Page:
The initiative overcomes the “challenges in conducting research across both institutions, including determining whether the health systems individually and collectively are an optimal fit for a proposed study,” said Erin Kobetz, Ph.D., M.P.H., chief health equity officer and vice president for health equity; multiple principal investigator and co-director of the University of Miami Clinical and Translational Science Institute; associate director, community outreach and engagement, Sylvester Comprehensive Cancer Center. “ORS provides the researcher an opportunity to examine whether there are enough patients at either or both institutions to meet recruitment goals.”

Miller School of Medicine's Dr. Erin Kobetz
Dr. Erin Kobetz says the ORS system allows for a quick assessment of clinical trial recruitment targets.

“This is the first consolidated view across both Jackson’s and UHealth’s records,” said David Reis, Ph.D., senior vice president and chief information and digital officer at the University of Miami. “With this system, researchers have the ability to mine discrete data fields in the EMR and get the full picture of the patient profile.”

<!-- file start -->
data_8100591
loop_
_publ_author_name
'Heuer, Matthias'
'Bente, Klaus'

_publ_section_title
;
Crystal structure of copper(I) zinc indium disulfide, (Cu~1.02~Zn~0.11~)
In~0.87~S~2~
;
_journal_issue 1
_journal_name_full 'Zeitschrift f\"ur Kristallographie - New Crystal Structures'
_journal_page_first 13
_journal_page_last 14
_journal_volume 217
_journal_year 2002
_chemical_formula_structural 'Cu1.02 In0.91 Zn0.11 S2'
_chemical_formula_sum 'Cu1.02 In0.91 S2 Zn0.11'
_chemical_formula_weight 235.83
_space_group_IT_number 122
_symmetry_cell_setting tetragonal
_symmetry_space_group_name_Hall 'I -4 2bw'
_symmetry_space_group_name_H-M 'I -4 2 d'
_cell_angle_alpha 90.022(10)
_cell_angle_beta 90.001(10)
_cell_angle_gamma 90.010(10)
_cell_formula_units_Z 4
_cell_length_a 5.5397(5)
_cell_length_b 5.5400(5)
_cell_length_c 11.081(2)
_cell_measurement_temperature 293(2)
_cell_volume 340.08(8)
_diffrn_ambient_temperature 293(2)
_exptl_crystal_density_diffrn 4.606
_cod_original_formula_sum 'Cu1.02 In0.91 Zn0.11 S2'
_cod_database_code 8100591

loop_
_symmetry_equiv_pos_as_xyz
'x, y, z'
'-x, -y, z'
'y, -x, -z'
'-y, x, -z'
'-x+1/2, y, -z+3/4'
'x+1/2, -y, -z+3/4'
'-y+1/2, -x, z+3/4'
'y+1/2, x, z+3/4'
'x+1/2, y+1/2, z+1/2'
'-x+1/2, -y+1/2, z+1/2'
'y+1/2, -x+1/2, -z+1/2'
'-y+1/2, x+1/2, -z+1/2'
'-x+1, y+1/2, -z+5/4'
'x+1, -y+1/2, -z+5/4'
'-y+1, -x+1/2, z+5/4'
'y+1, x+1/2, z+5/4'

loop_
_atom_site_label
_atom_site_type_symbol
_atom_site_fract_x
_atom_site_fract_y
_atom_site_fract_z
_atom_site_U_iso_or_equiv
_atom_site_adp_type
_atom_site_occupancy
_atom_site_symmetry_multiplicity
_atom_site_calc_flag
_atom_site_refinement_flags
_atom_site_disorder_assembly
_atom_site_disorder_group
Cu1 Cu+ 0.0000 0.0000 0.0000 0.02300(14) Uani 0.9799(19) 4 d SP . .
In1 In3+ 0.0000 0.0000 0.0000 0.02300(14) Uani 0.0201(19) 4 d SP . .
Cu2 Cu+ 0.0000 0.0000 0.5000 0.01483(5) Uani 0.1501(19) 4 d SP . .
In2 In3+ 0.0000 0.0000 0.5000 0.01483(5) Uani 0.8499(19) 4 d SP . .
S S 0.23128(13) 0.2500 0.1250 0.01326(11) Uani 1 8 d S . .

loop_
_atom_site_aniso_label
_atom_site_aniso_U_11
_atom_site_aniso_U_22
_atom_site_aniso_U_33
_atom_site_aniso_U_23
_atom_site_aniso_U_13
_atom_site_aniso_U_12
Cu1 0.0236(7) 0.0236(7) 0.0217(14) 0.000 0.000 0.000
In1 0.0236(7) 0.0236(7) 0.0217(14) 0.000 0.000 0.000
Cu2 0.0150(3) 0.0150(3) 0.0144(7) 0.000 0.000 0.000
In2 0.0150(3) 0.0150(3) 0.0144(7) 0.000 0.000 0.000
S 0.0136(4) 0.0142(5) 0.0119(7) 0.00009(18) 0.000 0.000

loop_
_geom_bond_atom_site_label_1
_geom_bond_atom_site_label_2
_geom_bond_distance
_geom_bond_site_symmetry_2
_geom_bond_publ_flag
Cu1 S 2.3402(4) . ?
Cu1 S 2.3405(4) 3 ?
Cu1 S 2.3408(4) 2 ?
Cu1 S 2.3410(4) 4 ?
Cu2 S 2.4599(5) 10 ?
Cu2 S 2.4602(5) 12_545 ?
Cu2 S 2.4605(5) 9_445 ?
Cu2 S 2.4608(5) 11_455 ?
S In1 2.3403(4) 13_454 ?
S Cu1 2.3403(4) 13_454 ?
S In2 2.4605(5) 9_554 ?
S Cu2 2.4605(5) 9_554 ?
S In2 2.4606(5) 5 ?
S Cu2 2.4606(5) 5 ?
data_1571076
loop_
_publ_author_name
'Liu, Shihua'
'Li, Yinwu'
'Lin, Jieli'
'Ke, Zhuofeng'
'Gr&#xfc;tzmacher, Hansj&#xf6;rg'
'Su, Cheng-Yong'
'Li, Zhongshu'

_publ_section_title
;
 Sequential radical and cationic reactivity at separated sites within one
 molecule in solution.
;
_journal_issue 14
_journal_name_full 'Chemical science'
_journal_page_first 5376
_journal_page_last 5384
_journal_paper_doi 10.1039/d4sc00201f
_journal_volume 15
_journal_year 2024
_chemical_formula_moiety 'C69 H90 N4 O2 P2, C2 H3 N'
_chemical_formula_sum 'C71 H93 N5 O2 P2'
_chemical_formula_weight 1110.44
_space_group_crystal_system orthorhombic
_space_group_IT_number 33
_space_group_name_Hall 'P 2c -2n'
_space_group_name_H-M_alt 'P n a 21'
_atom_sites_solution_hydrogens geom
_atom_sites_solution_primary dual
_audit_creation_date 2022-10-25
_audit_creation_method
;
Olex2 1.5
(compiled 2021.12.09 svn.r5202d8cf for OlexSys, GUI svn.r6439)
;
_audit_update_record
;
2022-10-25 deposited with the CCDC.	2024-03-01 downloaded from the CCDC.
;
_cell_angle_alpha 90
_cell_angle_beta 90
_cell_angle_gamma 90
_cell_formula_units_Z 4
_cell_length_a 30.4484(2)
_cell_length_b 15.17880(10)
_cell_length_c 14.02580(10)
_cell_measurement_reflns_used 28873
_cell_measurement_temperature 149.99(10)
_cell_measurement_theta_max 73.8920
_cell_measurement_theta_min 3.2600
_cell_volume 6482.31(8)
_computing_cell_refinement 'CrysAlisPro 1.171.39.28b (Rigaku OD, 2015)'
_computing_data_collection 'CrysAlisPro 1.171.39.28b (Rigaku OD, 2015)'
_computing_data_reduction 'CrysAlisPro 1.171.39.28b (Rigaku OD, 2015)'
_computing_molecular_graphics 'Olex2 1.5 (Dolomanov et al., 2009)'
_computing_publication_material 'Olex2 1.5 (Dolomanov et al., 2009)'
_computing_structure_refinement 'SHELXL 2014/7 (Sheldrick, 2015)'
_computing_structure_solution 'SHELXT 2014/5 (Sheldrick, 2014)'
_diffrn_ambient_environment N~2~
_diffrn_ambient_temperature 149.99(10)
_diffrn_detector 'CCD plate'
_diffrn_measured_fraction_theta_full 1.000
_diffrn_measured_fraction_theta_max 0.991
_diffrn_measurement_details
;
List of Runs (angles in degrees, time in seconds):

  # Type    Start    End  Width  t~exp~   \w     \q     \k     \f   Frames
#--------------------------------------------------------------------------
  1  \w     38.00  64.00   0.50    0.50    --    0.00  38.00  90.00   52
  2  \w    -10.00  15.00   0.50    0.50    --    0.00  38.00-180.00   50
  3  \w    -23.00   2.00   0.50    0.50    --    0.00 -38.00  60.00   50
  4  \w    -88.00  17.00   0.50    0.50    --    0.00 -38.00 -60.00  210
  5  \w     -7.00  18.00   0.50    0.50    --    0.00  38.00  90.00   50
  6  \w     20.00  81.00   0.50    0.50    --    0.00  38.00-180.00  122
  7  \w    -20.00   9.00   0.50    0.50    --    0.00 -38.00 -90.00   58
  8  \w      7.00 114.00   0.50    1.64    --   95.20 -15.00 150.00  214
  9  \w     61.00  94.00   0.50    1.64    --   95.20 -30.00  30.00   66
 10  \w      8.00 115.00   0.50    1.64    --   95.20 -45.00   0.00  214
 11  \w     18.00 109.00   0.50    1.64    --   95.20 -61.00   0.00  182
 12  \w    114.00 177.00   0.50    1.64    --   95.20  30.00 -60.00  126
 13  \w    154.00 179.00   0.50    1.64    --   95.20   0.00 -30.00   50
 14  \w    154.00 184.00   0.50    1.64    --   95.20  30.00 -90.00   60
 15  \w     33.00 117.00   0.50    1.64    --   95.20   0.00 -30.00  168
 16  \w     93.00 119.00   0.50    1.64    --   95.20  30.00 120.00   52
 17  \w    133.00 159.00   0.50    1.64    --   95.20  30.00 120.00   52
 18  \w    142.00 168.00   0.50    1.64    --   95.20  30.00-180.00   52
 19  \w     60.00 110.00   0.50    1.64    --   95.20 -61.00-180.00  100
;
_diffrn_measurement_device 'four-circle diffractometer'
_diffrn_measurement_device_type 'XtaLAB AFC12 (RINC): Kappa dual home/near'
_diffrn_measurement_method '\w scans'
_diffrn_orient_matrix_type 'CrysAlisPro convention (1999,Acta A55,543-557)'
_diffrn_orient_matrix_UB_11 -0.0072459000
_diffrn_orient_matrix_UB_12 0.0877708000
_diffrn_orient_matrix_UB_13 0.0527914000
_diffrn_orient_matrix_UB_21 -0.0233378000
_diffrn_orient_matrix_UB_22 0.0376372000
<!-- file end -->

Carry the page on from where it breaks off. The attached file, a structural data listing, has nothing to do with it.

In the initial phases of clinical research planning, when sponsors approach researchers with proposals for testing new interventions, accurate counts for patients who have the characteristics required for inclusion leads to efficient matching of an institution to a particular study.

ORS casts the widest possible net across both UHealth’s and Jackson’s patient records, providing a larger sample size while making sure patients in the sample are not counted twice.

“This is critical for ensuring we do not open trials for which we will fall short of recruitment targets,” said Dr. Kobetz, who is also the John K. and Judy H. Schulte Senior Endowed Chair in Cancer Research.

The data manipulation ORS enables is helpful to researchers who want to target a specific condition for a longitudinal study or secondary analysis. Users can begin to produce a viable cohort in a few keystrokes by entering qualifying criteria.

ORS also surmounts the geographic challenges studies often pose by surfacing not only patient conditions and health characteristics, but location, as well.